Virtual Herb Garden Tour Replay & Handouts

Virtual Herb Garden Tour Replay & Handouts

From the President:

Thank you to Sherri for providing a fabulous herb garden tour virtually last Thursday! We had a good turnout. Sherri and other herb experts answered a lot of your questions about growing herbs. A special thank you goes out to all the volunteers who came out to spruce up the garden beforehand. It looked lovely and lush! 

If you missed the program, you can watch it now (or rewatch it)!  The recording link is now available below:


Password: 6Q#!T7L!

Herb Garden Curator, Memphis Botanic Garden

See below for PDF version of Sherri’s notes


May 1819: John Overton, James Winchester, and Andrew Jackson founded the City of Memphis.

1947: Park property was obtained outside the city limits: the old Goodwyn house and 186.5 acres. The house was razed, and the land developed into a golf course and a lake. This new park was named Audubon after the naturalist John James Audubon.

1953: 2,500 iris rhizomes from the garden of Mrs. Morgan Ketchum were given to the park and the Ketchum Memorial Iris Garden was created. A group of dedicated volunteers armed with a shovel and a sack of rhizomes planted the Iris Garden. This was the beginning of planned beds and displays for the Gardens of Audubon Park.

Later groups and plant societies followed, planting gardens that would feature the plants they loved and collected. This is the history of our garden. People coming together to share with one another and the public. Many other botanic gardens are the result of a rich person’s love of botany and philanthropism in an era where only the rich could afford to attend college. These people sometimes felt a desire to share and often left their estates (provided for by a trust fund to maintain the property in perpetuity) for the enjoyment of others. While the Memphis Botanic Garden property is owned by the City of Memphis, the Garden is managed, funded, and run by the Memphis Botanic Garden Foundation.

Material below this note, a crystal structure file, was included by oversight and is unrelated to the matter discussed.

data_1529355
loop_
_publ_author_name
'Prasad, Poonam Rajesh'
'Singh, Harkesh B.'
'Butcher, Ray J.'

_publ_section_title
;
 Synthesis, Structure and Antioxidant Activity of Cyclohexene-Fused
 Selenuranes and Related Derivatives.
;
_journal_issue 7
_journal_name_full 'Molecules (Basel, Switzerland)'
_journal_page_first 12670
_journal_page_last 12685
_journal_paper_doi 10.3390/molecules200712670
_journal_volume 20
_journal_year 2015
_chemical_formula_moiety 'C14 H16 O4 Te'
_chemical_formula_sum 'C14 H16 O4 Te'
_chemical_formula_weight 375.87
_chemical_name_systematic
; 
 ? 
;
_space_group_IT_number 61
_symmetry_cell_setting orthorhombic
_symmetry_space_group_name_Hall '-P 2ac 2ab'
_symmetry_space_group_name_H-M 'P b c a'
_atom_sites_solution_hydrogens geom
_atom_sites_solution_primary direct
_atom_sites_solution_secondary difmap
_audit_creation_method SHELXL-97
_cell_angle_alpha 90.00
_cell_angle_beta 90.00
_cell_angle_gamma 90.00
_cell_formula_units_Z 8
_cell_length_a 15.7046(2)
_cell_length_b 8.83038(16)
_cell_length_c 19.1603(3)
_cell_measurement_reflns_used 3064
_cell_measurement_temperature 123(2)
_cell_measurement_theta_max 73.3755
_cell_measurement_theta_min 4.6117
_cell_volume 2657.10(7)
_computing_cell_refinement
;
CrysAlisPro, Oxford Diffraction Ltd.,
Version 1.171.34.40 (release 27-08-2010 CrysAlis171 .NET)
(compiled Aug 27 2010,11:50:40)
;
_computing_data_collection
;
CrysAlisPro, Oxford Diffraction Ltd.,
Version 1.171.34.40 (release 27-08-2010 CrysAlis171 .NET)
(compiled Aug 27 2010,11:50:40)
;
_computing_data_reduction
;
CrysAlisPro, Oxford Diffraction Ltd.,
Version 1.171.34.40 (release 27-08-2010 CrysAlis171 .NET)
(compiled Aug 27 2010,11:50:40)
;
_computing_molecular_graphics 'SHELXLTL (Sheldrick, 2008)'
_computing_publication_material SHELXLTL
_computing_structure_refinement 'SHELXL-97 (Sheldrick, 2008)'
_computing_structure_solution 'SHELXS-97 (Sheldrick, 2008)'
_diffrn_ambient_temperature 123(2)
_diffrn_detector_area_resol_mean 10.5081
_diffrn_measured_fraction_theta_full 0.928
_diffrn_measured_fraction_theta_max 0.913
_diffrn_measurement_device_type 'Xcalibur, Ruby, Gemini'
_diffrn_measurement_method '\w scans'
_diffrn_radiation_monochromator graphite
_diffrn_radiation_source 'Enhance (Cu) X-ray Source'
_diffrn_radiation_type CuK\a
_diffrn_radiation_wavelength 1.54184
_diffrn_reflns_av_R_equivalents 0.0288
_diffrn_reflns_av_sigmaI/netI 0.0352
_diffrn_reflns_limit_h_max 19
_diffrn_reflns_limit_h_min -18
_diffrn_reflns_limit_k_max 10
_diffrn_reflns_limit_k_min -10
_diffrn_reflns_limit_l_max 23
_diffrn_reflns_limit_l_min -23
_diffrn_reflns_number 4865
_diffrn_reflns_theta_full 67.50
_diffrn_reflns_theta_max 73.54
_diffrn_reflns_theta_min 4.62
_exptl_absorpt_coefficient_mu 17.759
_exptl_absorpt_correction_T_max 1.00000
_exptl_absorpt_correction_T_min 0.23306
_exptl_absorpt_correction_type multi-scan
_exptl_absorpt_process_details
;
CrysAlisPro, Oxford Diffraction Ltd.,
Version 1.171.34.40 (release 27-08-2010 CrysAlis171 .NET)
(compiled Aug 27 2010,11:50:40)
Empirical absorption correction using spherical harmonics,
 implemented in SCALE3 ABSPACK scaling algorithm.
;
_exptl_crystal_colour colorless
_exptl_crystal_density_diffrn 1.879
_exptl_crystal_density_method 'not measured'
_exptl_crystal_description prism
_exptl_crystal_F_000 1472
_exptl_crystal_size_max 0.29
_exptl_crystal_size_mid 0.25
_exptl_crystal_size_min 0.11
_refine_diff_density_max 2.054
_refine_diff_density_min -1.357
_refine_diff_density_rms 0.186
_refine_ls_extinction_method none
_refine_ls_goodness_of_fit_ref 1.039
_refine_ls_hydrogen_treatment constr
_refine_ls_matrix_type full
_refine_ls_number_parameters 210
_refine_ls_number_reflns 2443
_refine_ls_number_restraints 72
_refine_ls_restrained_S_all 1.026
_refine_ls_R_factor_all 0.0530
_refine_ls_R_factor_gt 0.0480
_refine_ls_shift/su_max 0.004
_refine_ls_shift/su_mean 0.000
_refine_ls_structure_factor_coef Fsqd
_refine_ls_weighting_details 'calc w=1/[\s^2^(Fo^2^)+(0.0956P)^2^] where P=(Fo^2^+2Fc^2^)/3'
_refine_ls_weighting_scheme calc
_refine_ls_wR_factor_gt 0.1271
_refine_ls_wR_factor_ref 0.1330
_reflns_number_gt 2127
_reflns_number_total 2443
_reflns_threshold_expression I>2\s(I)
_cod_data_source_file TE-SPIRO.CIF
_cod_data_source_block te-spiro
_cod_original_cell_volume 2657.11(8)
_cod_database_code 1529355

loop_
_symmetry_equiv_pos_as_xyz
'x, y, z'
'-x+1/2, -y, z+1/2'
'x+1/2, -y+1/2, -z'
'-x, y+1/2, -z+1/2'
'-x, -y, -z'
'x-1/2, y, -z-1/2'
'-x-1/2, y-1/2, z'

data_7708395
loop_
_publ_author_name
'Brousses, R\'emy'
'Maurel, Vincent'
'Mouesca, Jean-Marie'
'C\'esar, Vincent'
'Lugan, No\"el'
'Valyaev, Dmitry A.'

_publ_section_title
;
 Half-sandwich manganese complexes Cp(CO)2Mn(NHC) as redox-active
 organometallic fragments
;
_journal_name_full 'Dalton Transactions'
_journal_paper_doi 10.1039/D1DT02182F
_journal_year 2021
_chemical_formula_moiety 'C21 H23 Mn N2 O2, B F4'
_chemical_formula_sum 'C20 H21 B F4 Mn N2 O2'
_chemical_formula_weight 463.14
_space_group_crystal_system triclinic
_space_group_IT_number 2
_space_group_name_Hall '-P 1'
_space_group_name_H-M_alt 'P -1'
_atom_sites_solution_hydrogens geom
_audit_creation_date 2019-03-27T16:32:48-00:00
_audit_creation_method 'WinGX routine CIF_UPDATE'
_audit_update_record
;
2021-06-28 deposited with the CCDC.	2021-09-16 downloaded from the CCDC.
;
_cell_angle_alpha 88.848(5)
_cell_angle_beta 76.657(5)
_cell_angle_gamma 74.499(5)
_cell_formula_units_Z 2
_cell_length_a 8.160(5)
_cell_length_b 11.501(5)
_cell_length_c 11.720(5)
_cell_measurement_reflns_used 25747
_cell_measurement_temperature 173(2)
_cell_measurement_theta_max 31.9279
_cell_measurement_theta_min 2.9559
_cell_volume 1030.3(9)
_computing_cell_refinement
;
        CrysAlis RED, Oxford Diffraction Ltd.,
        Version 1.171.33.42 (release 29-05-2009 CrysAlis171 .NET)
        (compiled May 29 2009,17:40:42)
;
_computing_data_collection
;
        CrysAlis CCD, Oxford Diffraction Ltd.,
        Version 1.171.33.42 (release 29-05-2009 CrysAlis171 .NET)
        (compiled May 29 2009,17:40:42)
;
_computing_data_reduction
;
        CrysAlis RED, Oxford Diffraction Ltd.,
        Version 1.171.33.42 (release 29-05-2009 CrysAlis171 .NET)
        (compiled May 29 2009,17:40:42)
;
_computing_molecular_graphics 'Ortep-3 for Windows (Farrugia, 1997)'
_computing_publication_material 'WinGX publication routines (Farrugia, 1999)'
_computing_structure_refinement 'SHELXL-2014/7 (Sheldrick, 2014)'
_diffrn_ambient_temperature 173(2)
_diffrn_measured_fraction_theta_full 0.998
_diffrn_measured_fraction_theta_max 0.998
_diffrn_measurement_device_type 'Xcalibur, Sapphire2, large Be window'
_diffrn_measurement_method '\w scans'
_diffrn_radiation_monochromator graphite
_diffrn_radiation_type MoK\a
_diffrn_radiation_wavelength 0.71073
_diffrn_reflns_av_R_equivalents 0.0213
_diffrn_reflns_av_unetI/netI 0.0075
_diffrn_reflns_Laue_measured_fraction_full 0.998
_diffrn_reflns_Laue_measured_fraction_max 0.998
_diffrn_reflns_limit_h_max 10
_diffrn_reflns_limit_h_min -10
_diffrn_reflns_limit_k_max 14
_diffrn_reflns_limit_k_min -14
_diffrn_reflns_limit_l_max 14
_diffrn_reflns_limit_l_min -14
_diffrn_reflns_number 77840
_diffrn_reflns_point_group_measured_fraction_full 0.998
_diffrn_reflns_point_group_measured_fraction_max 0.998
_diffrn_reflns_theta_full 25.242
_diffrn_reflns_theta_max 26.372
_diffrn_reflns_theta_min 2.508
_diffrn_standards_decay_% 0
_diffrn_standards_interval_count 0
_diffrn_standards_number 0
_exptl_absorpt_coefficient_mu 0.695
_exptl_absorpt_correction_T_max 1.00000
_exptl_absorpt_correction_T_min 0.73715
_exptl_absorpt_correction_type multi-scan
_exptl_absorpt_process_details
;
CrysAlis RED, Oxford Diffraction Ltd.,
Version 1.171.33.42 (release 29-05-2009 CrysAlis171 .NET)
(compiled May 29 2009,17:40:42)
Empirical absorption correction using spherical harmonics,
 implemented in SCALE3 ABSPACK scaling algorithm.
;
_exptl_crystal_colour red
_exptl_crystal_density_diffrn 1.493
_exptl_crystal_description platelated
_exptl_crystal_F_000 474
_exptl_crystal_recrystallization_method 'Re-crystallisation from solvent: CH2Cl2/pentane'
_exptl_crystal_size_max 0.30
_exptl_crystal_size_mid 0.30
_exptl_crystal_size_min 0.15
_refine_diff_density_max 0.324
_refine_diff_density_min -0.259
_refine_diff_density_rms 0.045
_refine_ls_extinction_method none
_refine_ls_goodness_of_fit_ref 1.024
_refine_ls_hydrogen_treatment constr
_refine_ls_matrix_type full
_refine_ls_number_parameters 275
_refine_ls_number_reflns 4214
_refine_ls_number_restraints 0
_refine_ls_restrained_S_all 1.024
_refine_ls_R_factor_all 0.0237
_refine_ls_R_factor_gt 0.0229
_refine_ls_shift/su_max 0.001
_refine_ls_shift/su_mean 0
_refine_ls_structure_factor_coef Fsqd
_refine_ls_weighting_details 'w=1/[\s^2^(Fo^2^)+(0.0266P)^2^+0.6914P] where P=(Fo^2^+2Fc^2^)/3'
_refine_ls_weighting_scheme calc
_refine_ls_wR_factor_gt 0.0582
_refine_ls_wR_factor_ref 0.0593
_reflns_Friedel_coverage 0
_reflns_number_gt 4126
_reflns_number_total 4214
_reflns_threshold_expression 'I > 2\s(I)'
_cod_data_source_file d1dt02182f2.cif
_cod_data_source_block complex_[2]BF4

1964: The visitors’ center was donated by the family of Jacob Goldsmith and dedicated in his name.

1966: The Commercial Appeal stated that “The gardens of Audubon Park are getting a new name, The Memphis Botanic Garden,” on July 17,

1966: The new name was adopted in connection with efforts to coordinate and develop new and existing garden areas, and to tie a network of roads and trails with the new Goldsmith Garden Center.

1986: The Memphis Herb Society began the process for the first Herb Garden here in 1986 as the new society formed.

2006: Level 4 arboretum status was attained making the MBG one of four level four arboretums in Tennessee at that time.

The Memphis Botanic Garden’s Herb Garden is a product of many years’ development.